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  1. #11
    Anupam Basu's Avatar
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    Quote Originally Posted by darinwc View Post
    1. Insects, which are are very exotic when viewed up close but otherwise ordinary.[...]In fact I challenge readers to find any macro photo which would be considered more artistic than technically difficult.
    I am not sure what fits this category of "artistic" - black and white, barn doors? What you are saying about insect photography could be applicable to any wildlife photography - do you find any wildlife photography done in color "artistic."

    Personally I do both extremes. Nowadays, shooting closeups (mostly insects) is about the only time I shoot color and small format. Everything else is BW medium or large format. I feel I don't try as much to be artistic while shooting insects - perhaps because of the technical challenges that you mention - but they come out quite satsfying nevertheless. Every kind of photography (every kind of art) has its own set of challenges, conventions, rules - entire language games within which they function - taking the language games of barn doors or peppers and imposing it on damselflies is arbitrary. That said, here are a couple of my shots which I quite like as closeups - I did not go out of my way to make them artistic but they came out nice anyway. Now we must decide which language game they fit.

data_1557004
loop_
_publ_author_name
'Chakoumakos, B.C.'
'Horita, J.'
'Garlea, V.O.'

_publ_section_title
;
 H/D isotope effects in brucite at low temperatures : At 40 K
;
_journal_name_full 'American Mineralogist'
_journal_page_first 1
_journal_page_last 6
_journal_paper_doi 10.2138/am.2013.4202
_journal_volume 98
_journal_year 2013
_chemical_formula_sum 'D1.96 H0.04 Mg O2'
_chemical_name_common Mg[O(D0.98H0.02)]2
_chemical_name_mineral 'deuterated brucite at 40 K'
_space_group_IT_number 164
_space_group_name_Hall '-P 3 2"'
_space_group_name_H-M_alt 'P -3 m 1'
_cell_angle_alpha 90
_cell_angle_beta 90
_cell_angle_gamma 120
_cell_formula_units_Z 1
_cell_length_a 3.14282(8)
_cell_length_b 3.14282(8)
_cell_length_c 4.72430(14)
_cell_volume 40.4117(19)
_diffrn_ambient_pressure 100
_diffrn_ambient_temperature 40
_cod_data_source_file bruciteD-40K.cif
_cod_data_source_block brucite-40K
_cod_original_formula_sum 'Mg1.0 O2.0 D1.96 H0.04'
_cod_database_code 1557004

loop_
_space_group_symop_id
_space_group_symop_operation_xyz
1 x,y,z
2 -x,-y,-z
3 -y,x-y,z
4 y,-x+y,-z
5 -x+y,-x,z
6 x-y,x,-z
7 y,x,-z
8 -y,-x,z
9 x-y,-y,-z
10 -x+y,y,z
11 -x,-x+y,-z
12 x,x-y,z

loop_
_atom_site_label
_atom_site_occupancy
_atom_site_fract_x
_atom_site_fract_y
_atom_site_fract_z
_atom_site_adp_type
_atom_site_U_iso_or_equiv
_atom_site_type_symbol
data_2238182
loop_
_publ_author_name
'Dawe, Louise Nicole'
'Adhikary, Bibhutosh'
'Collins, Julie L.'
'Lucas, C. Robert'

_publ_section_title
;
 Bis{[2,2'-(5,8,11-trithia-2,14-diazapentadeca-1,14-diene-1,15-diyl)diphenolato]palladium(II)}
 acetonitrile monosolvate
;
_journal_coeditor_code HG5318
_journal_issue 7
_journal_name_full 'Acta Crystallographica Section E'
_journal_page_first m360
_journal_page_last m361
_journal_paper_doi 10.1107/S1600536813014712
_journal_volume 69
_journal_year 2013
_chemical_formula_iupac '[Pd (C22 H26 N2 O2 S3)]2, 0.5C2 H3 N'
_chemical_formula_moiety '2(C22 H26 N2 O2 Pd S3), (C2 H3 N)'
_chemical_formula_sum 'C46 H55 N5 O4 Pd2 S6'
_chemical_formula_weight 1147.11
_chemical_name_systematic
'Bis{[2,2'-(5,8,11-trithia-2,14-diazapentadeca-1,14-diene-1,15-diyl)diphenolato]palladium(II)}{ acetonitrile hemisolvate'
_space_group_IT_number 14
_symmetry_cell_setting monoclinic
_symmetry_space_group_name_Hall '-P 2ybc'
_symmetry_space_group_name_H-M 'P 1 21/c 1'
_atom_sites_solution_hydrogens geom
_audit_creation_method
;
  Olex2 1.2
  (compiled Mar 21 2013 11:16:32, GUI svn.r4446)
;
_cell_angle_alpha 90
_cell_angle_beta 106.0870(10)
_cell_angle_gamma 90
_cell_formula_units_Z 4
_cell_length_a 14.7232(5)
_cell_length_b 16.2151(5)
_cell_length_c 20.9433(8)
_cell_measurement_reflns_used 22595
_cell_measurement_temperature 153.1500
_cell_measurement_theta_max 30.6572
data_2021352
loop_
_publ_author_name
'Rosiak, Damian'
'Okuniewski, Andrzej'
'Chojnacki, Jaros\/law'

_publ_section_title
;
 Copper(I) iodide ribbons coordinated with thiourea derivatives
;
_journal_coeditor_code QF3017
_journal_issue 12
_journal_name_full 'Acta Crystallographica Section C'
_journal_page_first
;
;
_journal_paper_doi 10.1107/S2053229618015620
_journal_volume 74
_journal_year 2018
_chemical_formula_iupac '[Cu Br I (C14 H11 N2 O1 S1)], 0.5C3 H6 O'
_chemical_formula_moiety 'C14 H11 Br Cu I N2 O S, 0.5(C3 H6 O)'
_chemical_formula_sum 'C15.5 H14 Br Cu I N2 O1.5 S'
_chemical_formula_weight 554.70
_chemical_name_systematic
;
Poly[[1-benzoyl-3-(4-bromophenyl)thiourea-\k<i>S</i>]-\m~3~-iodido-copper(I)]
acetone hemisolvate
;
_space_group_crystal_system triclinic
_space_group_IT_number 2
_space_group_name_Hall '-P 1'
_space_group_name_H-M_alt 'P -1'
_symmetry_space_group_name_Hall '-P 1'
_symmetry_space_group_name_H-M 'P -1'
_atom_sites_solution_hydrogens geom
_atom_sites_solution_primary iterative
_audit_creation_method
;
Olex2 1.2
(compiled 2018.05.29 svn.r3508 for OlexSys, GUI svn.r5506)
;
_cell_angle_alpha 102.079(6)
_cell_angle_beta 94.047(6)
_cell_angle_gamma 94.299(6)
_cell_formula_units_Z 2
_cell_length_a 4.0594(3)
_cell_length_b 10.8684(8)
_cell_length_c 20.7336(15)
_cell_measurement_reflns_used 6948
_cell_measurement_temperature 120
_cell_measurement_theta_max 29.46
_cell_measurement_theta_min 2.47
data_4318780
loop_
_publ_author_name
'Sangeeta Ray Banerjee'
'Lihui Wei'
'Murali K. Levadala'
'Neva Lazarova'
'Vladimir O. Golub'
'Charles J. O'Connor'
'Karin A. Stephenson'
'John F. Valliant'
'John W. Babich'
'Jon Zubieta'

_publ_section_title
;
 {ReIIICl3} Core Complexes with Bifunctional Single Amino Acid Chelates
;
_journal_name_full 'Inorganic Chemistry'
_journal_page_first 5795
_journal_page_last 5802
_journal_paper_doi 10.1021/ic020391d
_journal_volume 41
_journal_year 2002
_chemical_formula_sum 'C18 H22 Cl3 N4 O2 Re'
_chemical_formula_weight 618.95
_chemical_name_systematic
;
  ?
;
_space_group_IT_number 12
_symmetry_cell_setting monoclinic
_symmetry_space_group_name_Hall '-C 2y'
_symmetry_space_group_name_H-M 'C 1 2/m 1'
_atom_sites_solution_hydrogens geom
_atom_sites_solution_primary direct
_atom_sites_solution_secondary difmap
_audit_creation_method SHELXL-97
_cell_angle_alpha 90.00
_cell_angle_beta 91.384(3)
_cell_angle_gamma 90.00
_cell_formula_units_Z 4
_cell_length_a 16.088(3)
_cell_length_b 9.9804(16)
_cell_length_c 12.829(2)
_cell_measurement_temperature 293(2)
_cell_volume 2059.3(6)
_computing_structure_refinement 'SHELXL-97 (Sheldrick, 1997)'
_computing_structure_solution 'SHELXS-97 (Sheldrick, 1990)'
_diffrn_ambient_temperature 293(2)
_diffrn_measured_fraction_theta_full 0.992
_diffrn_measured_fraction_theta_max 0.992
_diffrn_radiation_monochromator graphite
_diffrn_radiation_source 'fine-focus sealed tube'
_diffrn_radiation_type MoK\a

-Anupam




  2. #12
    David H. Bebbington's Avatar
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    Quote Originally Posted by Anupam Basu View Post
    I am not sure what fits this category of "artistic" - black and white, barn doors? What you are saying about insect photography could be applicable to any wildlife photography - do you find any wildlife photography done in color "artistic."
    I think the distinction is quite clear - technical and scientific macro work calls for the maximum amount of factual information in a picture, which in turn calls for high sharpness, deep focus and flat lighting (as does technical photography of any kind). An artistic approach would (or at least could) move away from any or all of these and aim to communicate emotion rather than fact.

    Regards,

    David

  3. #13
    Anupam Basu's Avatar
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    Quote Originally Posted by David H. Bebbington View Post
    I think the distinction is quite clear - technical and scientific macro work calls for the maximum amount of factual information in a picture, which in turn calls for high sharpness, deep focus and flat lighting (as does technical photography of any kind).
    I thought the first post in this thread was talking about "macro photography" and whether it can be artistic - how does "technical and scientific macro work" come into this? Did I misunderstand the subject under discussion?

    -Anupam

  4. #14
    Taurus 8's Avatar
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    I'm keenly reading this thread, trying to learn as much about Macro as I can...just got a Kiron 105mm f/2.8 and I think my first task will be to shoot a decent enough photo for my Avatar!